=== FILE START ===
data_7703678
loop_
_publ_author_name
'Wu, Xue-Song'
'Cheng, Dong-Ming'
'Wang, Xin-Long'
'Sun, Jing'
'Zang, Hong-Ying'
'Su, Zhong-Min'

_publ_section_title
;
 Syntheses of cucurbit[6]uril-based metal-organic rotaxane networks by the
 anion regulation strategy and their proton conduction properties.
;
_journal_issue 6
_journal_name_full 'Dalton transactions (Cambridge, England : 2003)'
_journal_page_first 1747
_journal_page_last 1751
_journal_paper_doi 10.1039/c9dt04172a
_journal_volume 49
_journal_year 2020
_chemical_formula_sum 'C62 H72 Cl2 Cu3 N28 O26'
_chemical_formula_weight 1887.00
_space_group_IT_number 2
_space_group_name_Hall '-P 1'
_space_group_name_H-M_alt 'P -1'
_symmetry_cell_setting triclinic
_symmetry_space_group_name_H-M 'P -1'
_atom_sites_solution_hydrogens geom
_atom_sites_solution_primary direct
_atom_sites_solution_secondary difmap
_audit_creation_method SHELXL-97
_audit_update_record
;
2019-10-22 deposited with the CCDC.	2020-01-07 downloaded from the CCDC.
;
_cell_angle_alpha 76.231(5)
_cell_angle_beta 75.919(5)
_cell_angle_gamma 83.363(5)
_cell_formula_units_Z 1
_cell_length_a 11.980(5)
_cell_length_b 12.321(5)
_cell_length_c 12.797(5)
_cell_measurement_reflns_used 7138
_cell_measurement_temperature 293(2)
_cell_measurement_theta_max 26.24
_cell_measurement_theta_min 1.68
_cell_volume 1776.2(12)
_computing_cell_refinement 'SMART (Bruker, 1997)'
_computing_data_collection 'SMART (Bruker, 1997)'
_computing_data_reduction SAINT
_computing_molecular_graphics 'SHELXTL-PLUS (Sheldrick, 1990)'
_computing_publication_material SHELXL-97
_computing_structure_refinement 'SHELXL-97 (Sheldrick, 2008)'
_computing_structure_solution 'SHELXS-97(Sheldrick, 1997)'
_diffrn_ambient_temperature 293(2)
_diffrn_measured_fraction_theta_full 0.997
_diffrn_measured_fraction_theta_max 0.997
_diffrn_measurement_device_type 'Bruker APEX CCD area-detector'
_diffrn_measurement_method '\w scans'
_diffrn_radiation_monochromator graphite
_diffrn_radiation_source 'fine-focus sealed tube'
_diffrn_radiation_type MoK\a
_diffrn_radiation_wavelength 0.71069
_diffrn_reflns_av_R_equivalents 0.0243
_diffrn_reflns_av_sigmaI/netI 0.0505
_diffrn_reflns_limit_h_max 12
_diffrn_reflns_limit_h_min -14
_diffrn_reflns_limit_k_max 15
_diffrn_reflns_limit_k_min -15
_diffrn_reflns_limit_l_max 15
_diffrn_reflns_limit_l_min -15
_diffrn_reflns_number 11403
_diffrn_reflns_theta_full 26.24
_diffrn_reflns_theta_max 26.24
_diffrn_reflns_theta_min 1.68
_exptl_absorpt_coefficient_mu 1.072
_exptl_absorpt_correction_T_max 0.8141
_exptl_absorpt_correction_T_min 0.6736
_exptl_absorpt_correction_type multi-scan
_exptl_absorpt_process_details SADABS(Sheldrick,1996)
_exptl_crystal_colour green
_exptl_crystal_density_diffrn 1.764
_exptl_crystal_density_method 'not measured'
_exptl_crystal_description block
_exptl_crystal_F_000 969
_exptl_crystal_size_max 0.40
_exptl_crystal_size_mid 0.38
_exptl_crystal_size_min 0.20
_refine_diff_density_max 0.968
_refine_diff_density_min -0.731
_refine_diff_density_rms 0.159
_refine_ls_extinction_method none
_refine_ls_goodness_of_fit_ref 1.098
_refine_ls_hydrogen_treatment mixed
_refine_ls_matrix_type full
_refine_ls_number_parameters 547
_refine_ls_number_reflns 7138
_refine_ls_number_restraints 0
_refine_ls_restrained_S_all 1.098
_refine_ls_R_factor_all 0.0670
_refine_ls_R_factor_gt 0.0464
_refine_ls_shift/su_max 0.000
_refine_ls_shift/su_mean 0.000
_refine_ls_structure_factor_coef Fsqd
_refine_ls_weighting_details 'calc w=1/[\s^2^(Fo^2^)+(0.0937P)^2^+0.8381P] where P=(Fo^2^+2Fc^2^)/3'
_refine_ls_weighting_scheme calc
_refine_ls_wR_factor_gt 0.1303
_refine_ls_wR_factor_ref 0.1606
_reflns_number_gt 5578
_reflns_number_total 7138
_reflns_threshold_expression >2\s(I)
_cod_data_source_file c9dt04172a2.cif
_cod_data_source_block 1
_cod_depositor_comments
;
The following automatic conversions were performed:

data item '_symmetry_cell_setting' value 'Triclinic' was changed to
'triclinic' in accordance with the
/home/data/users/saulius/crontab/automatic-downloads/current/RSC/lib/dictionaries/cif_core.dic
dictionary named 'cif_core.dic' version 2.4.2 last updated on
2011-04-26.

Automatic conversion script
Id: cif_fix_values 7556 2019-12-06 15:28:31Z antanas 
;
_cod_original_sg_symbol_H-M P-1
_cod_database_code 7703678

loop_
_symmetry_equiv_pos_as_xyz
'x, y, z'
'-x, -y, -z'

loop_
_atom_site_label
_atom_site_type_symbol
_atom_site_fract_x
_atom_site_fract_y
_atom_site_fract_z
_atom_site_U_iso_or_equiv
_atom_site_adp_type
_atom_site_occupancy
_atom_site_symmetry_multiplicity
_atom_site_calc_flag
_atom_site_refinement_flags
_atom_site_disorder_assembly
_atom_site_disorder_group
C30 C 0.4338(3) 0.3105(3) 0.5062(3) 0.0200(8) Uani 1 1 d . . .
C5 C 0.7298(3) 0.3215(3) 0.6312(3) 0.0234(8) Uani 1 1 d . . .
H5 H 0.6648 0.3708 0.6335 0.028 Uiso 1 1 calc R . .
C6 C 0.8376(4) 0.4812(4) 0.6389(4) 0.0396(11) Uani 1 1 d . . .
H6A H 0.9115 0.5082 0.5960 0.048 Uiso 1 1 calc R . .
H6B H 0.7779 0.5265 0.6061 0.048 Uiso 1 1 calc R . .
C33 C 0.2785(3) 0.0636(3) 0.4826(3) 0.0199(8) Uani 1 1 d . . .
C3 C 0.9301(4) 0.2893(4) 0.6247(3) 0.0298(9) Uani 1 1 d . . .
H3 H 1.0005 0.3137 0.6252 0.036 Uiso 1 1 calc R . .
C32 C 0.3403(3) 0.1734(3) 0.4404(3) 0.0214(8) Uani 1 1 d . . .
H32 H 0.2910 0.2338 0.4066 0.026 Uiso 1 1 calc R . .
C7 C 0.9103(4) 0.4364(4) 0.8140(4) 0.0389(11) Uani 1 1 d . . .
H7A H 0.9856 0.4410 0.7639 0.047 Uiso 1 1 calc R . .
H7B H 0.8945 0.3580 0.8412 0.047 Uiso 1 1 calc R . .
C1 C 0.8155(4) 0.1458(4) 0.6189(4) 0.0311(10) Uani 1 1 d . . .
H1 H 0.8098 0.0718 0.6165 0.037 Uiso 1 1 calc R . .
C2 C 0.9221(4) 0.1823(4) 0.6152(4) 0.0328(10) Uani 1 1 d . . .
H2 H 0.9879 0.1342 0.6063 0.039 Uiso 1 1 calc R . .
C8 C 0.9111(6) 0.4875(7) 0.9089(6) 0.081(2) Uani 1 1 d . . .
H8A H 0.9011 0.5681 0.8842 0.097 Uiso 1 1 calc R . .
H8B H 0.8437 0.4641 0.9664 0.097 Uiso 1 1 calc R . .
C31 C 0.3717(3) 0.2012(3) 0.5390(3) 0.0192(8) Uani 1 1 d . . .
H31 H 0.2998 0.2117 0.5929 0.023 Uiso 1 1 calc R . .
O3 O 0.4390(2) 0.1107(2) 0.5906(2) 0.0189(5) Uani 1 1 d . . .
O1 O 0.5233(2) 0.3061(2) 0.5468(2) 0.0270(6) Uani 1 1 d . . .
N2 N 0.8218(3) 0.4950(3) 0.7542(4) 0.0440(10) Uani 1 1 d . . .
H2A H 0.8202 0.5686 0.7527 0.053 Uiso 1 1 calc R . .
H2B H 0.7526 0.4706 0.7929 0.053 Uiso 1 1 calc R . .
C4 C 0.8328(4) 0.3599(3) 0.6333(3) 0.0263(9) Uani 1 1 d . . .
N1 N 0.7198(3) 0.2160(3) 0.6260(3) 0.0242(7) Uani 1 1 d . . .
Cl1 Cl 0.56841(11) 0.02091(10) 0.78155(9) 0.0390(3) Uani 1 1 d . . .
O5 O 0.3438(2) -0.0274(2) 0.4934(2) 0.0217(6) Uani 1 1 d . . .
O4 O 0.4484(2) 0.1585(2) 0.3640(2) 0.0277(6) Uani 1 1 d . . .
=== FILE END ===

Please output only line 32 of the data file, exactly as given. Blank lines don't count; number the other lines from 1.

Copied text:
_audit_creation_method SHELXL-97